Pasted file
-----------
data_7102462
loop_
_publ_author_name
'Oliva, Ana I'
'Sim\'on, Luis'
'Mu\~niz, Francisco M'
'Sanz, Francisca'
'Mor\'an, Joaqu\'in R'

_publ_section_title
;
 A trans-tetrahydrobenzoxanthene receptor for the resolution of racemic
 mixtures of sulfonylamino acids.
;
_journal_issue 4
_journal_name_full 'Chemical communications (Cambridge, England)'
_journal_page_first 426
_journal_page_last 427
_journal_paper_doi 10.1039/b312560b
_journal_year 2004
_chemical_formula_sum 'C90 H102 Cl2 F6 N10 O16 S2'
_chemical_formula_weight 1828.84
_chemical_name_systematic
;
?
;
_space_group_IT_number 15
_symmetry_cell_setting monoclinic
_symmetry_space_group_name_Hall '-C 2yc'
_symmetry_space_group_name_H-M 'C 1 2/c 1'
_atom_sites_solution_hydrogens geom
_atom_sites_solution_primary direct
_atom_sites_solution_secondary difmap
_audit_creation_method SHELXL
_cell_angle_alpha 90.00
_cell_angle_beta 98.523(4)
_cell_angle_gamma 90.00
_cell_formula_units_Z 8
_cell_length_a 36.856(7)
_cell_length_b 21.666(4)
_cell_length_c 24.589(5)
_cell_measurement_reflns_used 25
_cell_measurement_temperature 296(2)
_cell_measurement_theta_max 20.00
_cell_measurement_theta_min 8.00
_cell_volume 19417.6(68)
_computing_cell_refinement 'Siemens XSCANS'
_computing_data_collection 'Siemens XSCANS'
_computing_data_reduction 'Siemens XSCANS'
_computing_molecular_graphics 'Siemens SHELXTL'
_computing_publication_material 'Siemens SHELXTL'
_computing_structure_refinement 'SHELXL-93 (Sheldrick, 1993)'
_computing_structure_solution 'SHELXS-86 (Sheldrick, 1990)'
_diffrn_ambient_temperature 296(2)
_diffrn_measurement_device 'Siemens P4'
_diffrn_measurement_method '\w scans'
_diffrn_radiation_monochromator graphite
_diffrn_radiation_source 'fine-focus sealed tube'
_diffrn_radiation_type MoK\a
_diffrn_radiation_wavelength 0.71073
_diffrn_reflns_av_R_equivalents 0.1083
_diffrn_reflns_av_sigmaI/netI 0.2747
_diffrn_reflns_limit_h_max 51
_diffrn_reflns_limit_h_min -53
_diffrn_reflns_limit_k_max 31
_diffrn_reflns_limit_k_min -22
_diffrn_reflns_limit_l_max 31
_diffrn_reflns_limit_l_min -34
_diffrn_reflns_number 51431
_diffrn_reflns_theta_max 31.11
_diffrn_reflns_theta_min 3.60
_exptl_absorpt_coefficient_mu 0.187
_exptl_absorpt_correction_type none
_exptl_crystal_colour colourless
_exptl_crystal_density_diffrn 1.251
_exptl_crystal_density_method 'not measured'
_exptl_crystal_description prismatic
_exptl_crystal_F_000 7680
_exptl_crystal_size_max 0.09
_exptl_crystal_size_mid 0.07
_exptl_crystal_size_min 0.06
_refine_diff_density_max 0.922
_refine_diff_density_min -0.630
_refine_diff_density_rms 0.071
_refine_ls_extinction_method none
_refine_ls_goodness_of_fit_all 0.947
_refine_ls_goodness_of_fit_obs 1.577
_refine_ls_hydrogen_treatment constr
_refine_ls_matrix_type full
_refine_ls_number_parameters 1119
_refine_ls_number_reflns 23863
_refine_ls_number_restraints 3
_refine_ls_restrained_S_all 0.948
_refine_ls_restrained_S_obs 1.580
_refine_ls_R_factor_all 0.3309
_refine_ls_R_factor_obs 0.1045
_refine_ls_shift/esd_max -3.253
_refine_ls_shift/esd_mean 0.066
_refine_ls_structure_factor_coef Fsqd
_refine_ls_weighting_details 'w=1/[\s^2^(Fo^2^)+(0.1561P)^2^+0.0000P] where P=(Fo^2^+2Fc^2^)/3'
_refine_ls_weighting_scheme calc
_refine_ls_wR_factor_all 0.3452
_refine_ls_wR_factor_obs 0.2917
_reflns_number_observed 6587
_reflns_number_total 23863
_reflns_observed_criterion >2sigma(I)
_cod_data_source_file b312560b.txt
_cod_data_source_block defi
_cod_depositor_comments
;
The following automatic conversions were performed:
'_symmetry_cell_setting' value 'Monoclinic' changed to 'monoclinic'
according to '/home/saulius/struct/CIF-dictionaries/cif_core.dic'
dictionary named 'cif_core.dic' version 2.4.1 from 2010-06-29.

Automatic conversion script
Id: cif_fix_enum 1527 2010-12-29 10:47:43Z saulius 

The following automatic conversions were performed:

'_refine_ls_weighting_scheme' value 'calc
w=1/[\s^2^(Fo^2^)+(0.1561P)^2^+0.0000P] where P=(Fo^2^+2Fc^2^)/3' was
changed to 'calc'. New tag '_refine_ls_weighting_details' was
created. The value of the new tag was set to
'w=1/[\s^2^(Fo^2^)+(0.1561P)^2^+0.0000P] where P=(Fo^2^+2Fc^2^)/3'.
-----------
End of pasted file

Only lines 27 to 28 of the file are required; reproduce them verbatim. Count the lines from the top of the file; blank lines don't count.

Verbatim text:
_symmetry_cell_setting monoclinic
_symmetry_space_group_name_Hall '-C 2yc'